I bet I'll find something on it! That happens all the time. I was digging with Cut Chemist and all them in Brazil. I was pulling out whatever, crazy-ass records, and niggas was like, "There ain't gonna be nothing on that record." I made a whole beat tape, they was tripping. That's the most records I ever bought in my life, right there. I spent like five Gs on shit you ain't never gonna see, and most of them didn't even get here. I had two boxes that got lost. Nobody knows where they are.

I did most of the Madvillain album in Brazil. Cuts like "Raid" I did in my hotel room in Brazil on a portable turntable, my (Boss SP) 303, and a little tape deck. I recorded it on tape, came back here, put it on CD, and DOOM made a song out of it. Niggas be sleeping, thinking they need all this gear.

Looking around this studio it seems like you're into equipment, though.
I'm into it, but not like everybody else. You can see my shit's all dusty and dirty. I use it. Equipment matters, but it's not like I'm all obsessed with it. I see all this (gear) as the same. If you don't bear, it don't matter. It's about what you put into it. Some shit may have better effects or a better sound, but basically it's all the same. If you want that old sound, do what they used to do. Or if you want to go with technology, go with that. Do it all, but don't forget the analog. You can move up, but don't forget the essence.

Are there certain pieces that you feel more comfortable around, that you tend to use a lot?
Just these little box machines, like the (Roland SP) 606 and the (Boss SP) 303. I like the 606, 'cause it has a gang of effects on it. I like an MPC too, but these are so easy to just turn on and use. The only thing I did on the MPC is the De La shit ("Shopping Bags").

I like to move quickly, and these little boxes are easy to use. I can be up in my hotel room in a different city, and just hook up beats right there. I don't like to spend more than 10 minutes at a time on a beat. I get bored and have to move on to the next thing. I'm not like Dre; I don't take a week on a snare. Maybe I should, though!

One thing that can be annoying about these boxes is saving sequences and samples.
I don't save anything on it, I just record to a disc, or to a multitrack, then I burn beat CDs straight to the burner.

Do you have all your tracks broken down into separate parts?
Not all of them. I don't want people fucking it up making their mix. I know how I want it to sound, and if you liked how it sounded (on the beat CD), well, take the beat or not. Once it's done, it's done. Busta Rhymes, Common, and them, they just took it right off the CD. Ain't nobody going to remix my shit!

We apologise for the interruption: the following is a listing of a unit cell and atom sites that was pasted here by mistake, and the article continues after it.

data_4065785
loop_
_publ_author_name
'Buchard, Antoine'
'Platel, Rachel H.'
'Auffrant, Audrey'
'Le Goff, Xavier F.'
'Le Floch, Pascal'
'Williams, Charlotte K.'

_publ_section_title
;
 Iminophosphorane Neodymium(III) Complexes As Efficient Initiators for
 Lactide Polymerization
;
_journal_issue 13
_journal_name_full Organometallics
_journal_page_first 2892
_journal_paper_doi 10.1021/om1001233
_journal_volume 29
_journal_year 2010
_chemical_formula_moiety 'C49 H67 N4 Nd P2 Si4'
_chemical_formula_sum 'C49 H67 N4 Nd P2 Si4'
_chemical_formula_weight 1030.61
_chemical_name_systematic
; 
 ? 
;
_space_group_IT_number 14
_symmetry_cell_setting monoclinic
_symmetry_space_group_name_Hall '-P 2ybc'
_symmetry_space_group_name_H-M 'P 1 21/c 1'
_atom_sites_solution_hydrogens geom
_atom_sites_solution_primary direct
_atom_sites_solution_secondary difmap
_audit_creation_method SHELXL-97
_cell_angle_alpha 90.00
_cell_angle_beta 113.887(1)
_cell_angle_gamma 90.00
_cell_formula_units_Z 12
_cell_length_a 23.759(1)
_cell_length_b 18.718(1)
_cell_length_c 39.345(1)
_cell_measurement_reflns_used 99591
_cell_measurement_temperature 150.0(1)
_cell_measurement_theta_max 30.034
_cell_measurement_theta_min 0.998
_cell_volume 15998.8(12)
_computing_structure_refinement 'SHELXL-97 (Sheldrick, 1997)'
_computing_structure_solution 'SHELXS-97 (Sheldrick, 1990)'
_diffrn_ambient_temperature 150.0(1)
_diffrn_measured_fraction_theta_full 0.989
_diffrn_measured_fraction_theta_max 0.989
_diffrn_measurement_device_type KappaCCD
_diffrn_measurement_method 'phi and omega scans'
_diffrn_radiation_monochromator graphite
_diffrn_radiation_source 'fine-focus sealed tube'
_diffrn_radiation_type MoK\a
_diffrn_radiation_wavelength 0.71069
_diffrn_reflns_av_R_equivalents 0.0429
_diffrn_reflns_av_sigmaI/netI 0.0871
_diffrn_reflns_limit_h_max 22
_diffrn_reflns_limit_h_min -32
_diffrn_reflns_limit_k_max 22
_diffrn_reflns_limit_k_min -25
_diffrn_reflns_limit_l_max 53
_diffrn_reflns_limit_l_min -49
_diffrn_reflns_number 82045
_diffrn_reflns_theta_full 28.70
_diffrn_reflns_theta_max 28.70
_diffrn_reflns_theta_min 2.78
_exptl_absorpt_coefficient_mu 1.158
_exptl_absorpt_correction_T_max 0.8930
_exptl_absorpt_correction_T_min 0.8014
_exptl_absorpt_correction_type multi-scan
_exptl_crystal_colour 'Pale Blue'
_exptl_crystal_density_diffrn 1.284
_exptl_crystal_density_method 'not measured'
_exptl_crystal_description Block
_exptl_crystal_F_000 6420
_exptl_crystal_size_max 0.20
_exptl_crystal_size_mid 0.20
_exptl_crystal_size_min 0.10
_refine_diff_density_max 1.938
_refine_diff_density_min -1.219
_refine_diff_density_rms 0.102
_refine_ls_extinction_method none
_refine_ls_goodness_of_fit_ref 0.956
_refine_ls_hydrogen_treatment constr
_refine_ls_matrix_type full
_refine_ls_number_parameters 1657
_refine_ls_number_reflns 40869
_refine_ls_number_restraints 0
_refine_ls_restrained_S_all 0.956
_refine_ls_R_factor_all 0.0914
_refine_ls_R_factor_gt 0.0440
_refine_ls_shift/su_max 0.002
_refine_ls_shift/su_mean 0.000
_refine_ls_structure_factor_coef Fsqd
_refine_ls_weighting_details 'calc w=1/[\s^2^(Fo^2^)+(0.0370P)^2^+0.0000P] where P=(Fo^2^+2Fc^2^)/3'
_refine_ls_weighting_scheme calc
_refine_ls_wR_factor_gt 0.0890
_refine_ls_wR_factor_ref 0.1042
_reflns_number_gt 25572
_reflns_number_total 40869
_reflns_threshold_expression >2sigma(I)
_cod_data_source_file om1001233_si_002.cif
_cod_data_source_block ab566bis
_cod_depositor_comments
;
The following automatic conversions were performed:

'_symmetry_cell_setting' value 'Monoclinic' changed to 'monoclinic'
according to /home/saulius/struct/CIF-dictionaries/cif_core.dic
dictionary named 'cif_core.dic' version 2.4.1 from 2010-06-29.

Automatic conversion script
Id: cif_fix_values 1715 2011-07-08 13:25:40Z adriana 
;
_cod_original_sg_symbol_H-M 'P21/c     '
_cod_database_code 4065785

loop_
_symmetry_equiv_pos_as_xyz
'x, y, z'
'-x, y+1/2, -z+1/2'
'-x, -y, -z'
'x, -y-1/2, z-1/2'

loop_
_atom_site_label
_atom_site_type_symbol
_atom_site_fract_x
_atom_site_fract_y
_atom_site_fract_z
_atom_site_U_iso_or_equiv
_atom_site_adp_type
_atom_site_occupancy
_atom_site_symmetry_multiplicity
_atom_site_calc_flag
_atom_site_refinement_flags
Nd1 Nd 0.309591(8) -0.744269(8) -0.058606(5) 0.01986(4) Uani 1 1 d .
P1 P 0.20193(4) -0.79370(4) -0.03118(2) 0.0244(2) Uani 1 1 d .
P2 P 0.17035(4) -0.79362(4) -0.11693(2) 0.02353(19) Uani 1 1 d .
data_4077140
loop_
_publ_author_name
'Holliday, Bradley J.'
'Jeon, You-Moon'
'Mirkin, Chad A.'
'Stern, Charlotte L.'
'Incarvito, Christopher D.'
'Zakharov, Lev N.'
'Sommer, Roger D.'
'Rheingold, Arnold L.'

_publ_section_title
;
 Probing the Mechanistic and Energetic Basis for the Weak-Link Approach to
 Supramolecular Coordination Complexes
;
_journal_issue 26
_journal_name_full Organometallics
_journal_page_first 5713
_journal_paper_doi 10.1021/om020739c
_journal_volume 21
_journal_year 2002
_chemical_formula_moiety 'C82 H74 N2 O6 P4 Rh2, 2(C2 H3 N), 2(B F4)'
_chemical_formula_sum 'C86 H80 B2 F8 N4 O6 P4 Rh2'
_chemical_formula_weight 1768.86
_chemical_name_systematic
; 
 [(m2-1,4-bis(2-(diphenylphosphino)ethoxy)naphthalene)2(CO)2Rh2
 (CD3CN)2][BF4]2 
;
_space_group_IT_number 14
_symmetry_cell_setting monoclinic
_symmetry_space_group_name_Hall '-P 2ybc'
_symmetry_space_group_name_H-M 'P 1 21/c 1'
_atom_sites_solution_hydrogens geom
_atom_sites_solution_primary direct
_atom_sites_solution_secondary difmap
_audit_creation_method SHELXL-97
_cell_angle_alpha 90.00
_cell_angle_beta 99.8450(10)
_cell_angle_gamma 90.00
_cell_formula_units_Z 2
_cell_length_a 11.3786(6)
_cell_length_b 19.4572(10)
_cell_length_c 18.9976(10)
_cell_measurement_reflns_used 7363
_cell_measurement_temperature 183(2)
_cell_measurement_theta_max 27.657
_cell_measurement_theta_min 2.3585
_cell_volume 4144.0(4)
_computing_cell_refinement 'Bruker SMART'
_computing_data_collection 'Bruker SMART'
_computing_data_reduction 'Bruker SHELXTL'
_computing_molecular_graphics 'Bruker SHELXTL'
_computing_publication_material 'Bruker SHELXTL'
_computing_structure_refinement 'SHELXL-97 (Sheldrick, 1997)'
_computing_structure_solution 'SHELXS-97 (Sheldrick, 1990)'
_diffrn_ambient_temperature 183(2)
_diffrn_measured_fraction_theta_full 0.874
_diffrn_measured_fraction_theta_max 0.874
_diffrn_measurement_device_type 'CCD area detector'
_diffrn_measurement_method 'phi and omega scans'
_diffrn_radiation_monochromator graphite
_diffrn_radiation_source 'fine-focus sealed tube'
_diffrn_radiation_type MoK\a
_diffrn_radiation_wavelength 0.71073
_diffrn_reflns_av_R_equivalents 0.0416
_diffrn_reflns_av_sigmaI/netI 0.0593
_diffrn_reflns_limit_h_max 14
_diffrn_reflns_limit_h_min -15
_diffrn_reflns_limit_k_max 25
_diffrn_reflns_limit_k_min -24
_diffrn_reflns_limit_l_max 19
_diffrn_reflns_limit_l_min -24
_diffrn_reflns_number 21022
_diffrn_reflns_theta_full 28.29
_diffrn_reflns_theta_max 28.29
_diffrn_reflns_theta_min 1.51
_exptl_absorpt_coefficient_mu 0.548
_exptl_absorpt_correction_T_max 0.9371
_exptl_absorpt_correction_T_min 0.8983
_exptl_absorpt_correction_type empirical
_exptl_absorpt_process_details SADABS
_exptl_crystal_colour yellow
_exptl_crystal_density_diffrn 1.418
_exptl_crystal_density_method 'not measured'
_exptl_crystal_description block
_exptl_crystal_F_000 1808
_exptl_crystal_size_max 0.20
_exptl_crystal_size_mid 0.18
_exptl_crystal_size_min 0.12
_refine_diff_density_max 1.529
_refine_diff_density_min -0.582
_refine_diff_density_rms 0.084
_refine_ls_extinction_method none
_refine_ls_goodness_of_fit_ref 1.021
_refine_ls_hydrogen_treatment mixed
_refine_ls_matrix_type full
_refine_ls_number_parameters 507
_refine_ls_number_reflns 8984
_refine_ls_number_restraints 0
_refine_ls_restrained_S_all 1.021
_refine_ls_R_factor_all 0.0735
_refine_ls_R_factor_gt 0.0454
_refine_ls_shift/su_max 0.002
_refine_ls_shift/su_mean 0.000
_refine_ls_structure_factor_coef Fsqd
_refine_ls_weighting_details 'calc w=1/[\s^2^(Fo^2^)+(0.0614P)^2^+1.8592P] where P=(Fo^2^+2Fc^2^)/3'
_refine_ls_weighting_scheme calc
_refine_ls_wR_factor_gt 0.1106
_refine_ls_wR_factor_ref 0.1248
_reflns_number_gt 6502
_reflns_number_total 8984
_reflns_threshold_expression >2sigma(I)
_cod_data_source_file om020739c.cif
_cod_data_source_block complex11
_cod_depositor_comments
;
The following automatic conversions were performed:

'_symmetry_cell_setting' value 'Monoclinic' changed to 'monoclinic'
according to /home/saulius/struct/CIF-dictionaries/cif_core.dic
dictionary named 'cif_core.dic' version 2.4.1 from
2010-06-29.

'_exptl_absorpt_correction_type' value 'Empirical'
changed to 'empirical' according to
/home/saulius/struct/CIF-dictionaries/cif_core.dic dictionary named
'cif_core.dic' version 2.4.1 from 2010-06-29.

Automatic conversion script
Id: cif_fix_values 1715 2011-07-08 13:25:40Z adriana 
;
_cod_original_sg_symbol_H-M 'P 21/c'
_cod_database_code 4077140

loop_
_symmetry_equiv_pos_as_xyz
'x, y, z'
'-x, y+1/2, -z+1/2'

Has anyone gotten multitracks of your music and fucked it up?
Hell yeah! The "Weededed" remix on (the German label) Groove Attack. They placed the vocals all fucked up, had me rapping ahead of the beat. I don't even rap on the beat, forget about ahead of the beat!

So when someone wants to work with you, you give them a set beat CD?
I don't really even work with anybody. I work with my crew. The way it is, I'm always working here by myself anyway, isolated. I'm never in the studio with a rapper. I could, but that's just taking my time. I make so many beats, I just give out CDs and they use whatever they want. You hear a beat, and just take it from there.

What about for your own projects, like the Quasimoto records?
Quas is just me just playing around, doing some crazy shit. Freestyling with beats. My shit's all just vibes. It's hard to explain. I don't think about it when I'm making the beats. See, I listen to music for my head all day, it's like therapy for me. Eventually, I'll hear something and just start messing with it.

And the infamous Quas vocals? When you're changing the pitches around...
I do it the old school way: record with the beat slowed down, then speed it back up. It's hard to rap like that! You gotta be like (in a weird voice), "Qua-si-mo-do..." I hate doing vocals! I have to make my voice all funny, sound kinda nerdy, then speed that shit up. I used to do a lower voice too, but y'all didn't hear that. I didn't put that out.

I've heard you sample a whole chunk of a song, like 15, 20 seconds sometimes.